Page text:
T. Buergenthal, A Lucky Child: A Memoir of Surviving Auschwitz as a Young Boy (NY, Little, Brown: 2007, 2009). *
This memoir is not about the terror; it is about the struggle to remember, and to remember accurately. Thomas Buergenthal, who became an outstanding scholar in human rights law, is a former Chief Justice of the Inter-American Court of Human Rights, and is now a justice on the International Court of Justice in The Hague, fled nazi Germany with his family as a child, spent several years in the ghettos, and then was in Auschwitz and the last trains back to Germany. In this memoir, Buergenthal gently and reflectively weaves personal memory, the historical facts as they came to be known, and the perspective of a jurist looking back and seeking truth and balance into a well-written and easily read narrative.
When still a child, a fortune teller said of Buergenthal that he was “a lucky child.” This motif was adopted by Buergenthal’s mother and sustained her hope that he was alive long after they had been separated while at Auschwitz. It also became a leitmotif in Buergenthal’s own vision of himself. The book moves between the innocent child in the world of hell, the wily boy who learns the skills of survival, and the adult who wonders over and over again, how this happened and why things turned out as they did. Reflecting on the sheer lunacy of the concentration camp world alternates with the joy of the child who is adopted as the mascot of a Polish army unit, and yet again with the awareness that no one can really be trusted. Madness, charm, and the need to be constantly alert are present all the time.
Aside from the astonishing story of this little boy who, at war’s end, could not even read, the book contains a moral lesson. After the war, young Thomas continued to live in Germany for several years, much to the consternation of the reader who expects mother and son to get out of Europe as soon as they can. However, in the course of this stay, young Thomas had to confront Germans, many of whom had been perpetrators and others who were, like himself, too young to have been responsible. In this, he also had to confront his fantasies of revenge. How natural to want to machine-gun Germans walking peacefully down the street repressing, or unaware of, his and his family’s suffering! Yet Buergenthal mastered this ethically and it is this mastery that lead him to a distinguished career as a jurist specializing in human rights. He can never forget. He can never erase the tattoo on his arm. But he cannot let hatred control his life.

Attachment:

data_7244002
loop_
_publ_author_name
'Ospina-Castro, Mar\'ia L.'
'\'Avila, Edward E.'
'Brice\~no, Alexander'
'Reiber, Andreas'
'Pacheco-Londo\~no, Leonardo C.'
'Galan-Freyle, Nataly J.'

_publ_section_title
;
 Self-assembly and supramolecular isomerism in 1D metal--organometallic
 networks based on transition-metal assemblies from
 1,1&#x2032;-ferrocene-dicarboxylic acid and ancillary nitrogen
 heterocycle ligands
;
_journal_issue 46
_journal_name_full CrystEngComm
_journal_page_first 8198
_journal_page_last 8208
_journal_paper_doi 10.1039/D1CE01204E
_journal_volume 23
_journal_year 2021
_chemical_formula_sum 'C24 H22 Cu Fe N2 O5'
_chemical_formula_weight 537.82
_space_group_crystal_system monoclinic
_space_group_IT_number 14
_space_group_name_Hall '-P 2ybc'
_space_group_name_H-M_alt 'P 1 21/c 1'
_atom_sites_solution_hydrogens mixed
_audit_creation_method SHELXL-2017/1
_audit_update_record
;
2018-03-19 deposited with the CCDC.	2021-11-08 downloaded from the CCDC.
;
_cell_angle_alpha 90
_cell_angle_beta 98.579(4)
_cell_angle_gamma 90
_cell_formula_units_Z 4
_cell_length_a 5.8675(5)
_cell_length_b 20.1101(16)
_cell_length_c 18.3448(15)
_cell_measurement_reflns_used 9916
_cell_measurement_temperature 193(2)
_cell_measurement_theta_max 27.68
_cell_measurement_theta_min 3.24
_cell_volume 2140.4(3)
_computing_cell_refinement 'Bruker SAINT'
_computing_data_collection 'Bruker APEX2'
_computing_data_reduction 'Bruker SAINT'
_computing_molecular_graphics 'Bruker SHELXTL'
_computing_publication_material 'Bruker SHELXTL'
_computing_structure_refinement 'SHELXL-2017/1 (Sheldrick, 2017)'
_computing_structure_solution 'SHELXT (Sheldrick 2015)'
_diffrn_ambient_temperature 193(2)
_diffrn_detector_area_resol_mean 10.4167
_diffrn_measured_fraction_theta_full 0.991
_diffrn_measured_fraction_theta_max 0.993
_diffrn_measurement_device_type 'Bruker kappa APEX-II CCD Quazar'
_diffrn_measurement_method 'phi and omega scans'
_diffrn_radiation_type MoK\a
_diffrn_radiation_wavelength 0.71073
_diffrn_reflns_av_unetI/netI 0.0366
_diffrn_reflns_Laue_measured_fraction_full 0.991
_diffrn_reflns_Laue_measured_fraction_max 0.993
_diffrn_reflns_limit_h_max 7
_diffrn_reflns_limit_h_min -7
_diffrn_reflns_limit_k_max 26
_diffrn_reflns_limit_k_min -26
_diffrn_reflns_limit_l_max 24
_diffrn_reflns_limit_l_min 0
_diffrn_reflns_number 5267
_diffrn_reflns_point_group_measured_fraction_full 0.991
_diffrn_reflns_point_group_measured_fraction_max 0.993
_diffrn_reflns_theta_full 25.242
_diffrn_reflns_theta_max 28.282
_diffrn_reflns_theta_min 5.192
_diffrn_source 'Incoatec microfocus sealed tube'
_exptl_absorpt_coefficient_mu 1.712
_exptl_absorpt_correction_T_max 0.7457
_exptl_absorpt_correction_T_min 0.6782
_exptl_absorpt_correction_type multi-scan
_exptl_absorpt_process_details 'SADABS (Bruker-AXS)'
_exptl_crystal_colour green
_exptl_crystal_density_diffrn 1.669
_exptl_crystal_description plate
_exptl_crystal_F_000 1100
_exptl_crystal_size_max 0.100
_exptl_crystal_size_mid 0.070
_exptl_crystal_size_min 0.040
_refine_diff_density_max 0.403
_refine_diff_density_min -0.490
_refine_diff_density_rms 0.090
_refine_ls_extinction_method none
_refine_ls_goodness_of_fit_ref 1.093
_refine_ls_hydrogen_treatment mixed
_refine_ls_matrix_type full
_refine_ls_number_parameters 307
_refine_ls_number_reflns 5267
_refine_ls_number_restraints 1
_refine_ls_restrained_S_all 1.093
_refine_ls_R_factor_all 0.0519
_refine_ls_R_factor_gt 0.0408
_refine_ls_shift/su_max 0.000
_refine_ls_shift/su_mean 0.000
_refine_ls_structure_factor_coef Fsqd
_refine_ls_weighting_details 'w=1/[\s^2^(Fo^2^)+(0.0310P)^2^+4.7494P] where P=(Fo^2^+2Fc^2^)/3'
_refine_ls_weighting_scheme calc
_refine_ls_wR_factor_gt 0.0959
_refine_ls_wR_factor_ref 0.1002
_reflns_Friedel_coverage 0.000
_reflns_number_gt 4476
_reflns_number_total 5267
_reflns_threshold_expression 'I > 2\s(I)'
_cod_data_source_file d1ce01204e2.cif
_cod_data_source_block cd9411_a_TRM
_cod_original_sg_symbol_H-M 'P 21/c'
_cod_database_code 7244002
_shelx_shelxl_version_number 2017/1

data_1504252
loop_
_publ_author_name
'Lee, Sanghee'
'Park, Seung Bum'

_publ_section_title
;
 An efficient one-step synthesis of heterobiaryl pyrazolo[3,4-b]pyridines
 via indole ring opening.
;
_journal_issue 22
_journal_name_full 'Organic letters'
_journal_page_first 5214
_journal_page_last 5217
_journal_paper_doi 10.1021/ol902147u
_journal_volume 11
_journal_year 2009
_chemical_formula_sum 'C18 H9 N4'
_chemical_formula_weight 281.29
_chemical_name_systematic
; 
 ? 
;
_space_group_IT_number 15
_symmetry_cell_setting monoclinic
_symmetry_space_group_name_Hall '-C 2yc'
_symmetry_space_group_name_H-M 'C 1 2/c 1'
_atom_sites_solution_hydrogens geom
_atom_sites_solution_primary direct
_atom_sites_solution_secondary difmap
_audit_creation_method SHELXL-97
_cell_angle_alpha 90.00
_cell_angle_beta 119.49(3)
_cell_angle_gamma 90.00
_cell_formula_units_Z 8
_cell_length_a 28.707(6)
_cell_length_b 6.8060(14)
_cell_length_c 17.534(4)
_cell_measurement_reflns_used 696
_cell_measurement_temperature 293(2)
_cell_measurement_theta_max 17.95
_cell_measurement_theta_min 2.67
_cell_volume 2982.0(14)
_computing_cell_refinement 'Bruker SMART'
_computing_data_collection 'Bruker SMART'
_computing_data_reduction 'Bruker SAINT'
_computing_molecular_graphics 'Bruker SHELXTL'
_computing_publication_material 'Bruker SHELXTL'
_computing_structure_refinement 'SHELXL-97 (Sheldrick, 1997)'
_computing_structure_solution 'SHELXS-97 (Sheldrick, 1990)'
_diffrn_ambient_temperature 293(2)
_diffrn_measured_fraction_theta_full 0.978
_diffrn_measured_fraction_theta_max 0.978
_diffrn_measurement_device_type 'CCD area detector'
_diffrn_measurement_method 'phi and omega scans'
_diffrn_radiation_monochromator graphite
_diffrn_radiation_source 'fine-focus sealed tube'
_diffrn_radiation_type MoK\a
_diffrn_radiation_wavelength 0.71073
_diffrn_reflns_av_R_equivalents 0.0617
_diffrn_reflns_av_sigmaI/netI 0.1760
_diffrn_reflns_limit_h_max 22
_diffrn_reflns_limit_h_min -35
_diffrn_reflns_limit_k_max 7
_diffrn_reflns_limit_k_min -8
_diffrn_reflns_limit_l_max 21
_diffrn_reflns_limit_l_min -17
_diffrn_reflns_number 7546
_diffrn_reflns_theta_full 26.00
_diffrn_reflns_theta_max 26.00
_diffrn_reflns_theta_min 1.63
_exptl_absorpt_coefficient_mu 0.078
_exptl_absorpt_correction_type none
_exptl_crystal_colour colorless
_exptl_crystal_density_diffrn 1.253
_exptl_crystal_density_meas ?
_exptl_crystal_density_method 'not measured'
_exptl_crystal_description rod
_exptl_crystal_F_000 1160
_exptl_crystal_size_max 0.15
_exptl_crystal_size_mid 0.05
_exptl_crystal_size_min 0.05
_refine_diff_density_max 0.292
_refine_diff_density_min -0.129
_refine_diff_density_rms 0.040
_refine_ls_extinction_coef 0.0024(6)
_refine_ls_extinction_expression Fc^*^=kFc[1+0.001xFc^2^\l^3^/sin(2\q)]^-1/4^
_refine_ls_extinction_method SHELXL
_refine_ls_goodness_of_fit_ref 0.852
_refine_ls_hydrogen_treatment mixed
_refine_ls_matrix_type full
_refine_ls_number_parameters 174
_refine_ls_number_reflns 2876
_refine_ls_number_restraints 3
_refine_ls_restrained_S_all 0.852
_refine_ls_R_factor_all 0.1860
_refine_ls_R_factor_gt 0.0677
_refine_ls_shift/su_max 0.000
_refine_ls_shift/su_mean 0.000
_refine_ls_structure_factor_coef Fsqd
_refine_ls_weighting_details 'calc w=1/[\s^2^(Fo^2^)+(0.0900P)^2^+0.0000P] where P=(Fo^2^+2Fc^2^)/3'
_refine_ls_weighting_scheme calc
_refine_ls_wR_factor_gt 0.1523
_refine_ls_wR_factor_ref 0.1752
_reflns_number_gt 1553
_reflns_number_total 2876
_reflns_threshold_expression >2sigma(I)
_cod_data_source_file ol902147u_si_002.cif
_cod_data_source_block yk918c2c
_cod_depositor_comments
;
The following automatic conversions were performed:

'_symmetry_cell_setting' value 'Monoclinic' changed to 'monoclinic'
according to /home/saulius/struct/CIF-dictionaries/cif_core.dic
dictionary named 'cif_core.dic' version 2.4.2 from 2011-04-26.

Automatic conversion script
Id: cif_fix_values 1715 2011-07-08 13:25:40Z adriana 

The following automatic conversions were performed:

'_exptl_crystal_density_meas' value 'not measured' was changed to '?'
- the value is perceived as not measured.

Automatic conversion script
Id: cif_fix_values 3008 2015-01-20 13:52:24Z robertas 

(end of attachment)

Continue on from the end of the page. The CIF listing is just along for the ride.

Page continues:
This book is a must – not for the terror or for some new nugget of information on nazism, the war, and the concentration and extermination process, but for the integrity of the attempt to remember and to integrate memory into a larger life.
David R. Blumenthal
Jay and Leslie Cohen Professor of Judaic Studies, Emory University, Atlanta, GA
* Appeared in Reviews in Religion and Theology, 17:2 (2010) 160-61.